Chapter VI: Betrayal of the lamb
Andie Lamb was born Assumpta II, the scion of a prominent exo-colony dynasty. Her grandmother, Assumpta I, had successfully negotiated the purchase of the Moon’s entire supply of platinum, which Andie’s mother, Assumpta II, expanded to also include manganese. Andie was raised on Earth, though she was expected, on a yearly basis, to make a pilgrimage to her grandmother’s gravesite, in the Sea of Serenity. She would have been familiar, therefore, with all the pleasures and terrors of space travel and habituation; she and Olympias had this, and other experiences, including the guardianship of troubled mothers, in common. In contrast to Olympias, however, Andie grew up with the expectations of a child of destiny. As the heir to the Lamb fortune, that she was predestined to one day govern the better half of the Moon’s resources and supervise their extraction, a fate for which Andie was prepared with the unfailing exactitude and fanatical diligence of a pious prince. But destiny had other goals in mind by 2251, when a once-formidable dynasty crumbled into the sea and its last daughter found herself buried in the darkness of civilization’s near-total collapse.
Olympias and Andie Lamb met at an indeterminate point halfway through the Black Decade, in what may be the most famous chance encounter in history. Andie and a man—his name has been lost to history, or perhaps purposefully obscured—had been sheltering in an abandoned meat-packing factory following the collapse of their bunker. After an acrimonious dispute, the man locked Assumpta III in a meat locker, presumably with the goal of suffocating her. Olympias had been on a foraging expedition at the time—one of her first aboveground—when, as if by divine intervention, she came across him in flagrante, in the very act of shoving the metal door to the locker closed, its rubber seal squelching, abruptly silencing Andie’s panicked screams. Olympias, ever quick to act and acutely sensitive to such injustice, wasted no time in gutting him with her quantum knife. Given the bloody circumstances of this meeting and the depth of their subsequent relationship, the relationship between Olympias and Andie has been variously described as “pure loyalty of a knight to a monarch,” “religious devotion akin to priest and follower,” and, by Baby Blood, the most reliable chronicler of the time, as “as ironclad as the bond between master and dog”. He might have chosen a different comparison had he been aware of what was to come.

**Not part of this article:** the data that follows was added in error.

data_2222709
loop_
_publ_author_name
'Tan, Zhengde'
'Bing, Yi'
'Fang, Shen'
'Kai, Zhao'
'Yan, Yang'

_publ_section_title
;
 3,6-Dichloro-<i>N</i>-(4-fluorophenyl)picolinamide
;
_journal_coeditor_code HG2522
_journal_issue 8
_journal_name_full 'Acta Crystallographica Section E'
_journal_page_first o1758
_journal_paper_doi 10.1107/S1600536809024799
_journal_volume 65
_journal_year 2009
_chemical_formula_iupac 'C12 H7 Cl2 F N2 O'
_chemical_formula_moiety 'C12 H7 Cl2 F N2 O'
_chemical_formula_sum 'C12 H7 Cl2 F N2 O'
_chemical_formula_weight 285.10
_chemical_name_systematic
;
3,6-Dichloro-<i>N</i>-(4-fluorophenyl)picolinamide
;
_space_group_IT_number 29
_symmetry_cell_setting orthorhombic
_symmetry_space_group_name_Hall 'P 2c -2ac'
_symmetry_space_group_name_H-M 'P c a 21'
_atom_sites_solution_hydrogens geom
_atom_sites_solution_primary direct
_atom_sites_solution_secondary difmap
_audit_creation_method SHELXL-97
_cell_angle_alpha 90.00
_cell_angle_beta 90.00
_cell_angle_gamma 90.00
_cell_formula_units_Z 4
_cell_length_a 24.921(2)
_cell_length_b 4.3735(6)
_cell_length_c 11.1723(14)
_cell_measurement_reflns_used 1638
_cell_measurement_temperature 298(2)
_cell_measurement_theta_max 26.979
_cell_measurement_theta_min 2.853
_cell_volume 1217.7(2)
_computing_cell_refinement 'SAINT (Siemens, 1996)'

(Caption below accompanying photograph of Brave Olympias Rescues, circa 2500). The same unknown painter who captured Olympias’s mental anguish in Brave Olympias Resists resurrected her once more in Brave Olympias Rescues: rendered again in vibrant oils, Olympias is at the height of heroism here, clothed in a black neoprene bodysuit, holding a taciturn man at knifepoint while Andie, wailing and maiden-like in a shredded white dress, clings to her leg. Though the painter doubtlessly added extra detail for dramatic effect, the gist is largely faithfully preserved.